Femtech: a relationship between beauty, dignity and options
When I speak to Rebekah, I notice how passionate statements about the nature of being and human connection are woven into her opinions about technology and healthcare. She tells me, ‘I see each of us as part of the world – we are all made out of carbon, water, etc. We come from this world, and this makes us all the same and it makes us all connected… We are all the same and no one’s pain is better or more real than someone else’s. Despite this, we seem to perceive and put value on different humans differently.’
Society’s negligence of women’s health conditions is not only symptomatic of a disregard for the complexity of women’s bodies (e.g. treating them in research as smaller men) but also of a denial and rejection of the woman as the individual. Her spirit and her existence are denied of something that is usually granted to her male equivalent. For Rebekah, this is why ‘women’s health conditions are just accepted.’ She tells me, ‘I am bloated because that is my existence. It is an existence that that affects my relationships, my sex life, the clothes I wear… everything. It affects your sense of being a woman and your identity. This is an existence that needs to be taken seriously.’
The existence of women has been too long neglected. All fields must act with a sense of urgency. For innovators, engineers, designers, anthropologists, etc., a belief in the humanness of the woman, a faith in her worth, and in the dignity of her existence, are important and virtuous premises. These beliefs demand that woman be taken seriously, her existence studied, and that new possibilities for her being are created. These virtuous premises generate virtuous cycles – the belief that woman has worth leads us to study her experiences and understand her problems, which then allows us to find solutions and increase the number of options for her to be and to exist with dignity and beauty in this world.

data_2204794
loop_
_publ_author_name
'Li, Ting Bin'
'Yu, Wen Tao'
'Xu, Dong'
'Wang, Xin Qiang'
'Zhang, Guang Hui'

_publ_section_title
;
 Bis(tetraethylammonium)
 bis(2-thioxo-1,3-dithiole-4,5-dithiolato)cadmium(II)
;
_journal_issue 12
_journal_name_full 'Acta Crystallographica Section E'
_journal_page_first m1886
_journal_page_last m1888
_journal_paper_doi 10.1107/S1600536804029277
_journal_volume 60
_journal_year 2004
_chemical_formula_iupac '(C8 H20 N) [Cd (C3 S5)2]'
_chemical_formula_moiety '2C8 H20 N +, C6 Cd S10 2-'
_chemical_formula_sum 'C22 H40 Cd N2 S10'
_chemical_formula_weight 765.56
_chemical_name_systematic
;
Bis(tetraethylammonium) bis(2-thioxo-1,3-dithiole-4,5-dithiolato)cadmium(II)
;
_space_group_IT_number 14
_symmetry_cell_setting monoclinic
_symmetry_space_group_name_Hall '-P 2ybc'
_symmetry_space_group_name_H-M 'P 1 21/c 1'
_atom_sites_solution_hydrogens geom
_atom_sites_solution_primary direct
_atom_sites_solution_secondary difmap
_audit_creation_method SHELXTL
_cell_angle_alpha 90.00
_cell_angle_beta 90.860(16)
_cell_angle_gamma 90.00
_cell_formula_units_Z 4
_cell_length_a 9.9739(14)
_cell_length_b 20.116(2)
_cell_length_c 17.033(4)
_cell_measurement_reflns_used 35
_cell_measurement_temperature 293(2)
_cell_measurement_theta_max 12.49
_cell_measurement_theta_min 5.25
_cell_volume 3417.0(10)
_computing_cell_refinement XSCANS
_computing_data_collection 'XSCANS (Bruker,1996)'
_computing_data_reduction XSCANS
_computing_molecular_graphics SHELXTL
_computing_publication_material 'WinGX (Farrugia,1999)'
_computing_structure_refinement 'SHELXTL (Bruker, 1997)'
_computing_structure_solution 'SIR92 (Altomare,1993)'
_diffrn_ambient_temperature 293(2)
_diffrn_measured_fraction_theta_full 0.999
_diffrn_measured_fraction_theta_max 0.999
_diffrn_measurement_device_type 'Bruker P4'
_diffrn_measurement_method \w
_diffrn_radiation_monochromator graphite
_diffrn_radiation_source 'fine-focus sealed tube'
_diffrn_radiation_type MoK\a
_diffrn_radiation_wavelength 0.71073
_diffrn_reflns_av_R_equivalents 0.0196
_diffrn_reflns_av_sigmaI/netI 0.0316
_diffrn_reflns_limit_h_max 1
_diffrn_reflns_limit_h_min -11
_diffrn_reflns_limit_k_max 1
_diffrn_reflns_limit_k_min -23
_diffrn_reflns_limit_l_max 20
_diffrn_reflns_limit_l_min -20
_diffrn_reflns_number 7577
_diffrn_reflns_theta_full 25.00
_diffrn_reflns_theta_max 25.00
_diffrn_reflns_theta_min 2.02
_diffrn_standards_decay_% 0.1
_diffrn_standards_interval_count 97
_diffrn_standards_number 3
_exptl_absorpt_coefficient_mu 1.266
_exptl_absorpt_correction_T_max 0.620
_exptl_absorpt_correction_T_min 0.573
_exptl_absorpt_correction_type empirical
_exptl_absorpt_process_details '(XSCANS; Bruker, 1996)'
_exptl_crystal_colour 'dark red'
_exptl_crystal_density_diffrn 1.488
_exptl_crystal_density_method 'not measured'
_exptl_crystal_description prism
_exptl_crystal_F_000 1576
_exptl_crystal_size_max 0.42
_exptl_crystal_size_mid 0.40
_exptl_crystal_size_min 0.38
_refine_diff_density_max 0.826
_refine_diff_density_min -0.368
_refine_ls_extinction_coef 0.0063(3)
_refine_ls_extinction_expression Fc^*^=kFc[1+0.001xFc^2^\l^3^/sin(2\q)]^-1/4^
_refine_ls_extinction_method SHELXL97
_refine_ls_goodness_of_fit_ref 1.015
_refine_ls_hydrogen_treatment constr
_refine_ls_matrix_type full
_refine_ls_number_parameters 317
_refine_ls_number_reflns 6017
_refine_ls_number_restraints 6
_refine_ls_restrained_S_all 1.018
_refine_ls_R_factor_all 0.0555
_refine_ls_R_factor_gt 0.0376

Acts of pursuing
The experience of having endometriosis is dark, depressing and frustrating. While sitting on waiting lists, there are ‘no resources, no help provided whatsoever from the NHS, not even advice on diet’. For Rebekah, getting out of this dark place is an act of feminist self-empowerment. ‘It’s about not being afraid to be wanting more and asking for more… to create options for yourself and those around you,’ she tells me. The Future of Endometriosis conference itself was an effort to surround herself with solution-providers and options. ‘I wasn’t looking to do this event. I was looking to attend an event like this. An event that would bring together patient communities, allies, and people who want to support.’
It’s about not being afraid to be wanting more and asking for more… to create options for yourself and those around you.
For those who have historically been denied options, responsibilising language and the hope of individual action can be empowering. Rebekah tells her community to ‘go and help the nurse in front of you, go in with your symptom tracker and put yourself in the driving seat… whether it’s in a doctor’s office or a promotion, ask for what you want and do what you want.’ The pursuit of a diagnosis is likened to the pursuit of an office promotion– something that a woman can be empowered to do, despite the odds stacked against her.
Hope, empowerment and dignity are synonymous in the many acts of ‘pursuing’– whether it is pursuing a diagnosis or pursuing solutions, knowledge and a community. And it is not just patients but researchers, entrepreneurs and investors who are embroiled in hopeful and empowered pursuit. They pursue their own kinds of possibilities, such as the possibility of a return on investment and the possibility of a scientific breakthrough.
Observing the increasing entanglements of patient groups, medical communities and the private sector, one might reasonably raise concerns over issues of access, equity and diminishing state responsibility. Equally, questions of power and expertise sitting at the intersection of patient advocacy and medical practice might be explored. Whilst these are not new questions, the lens of beauty, dignity and options, and the metaphor of the ‘pursuit’ can help us examine the evolving conversation.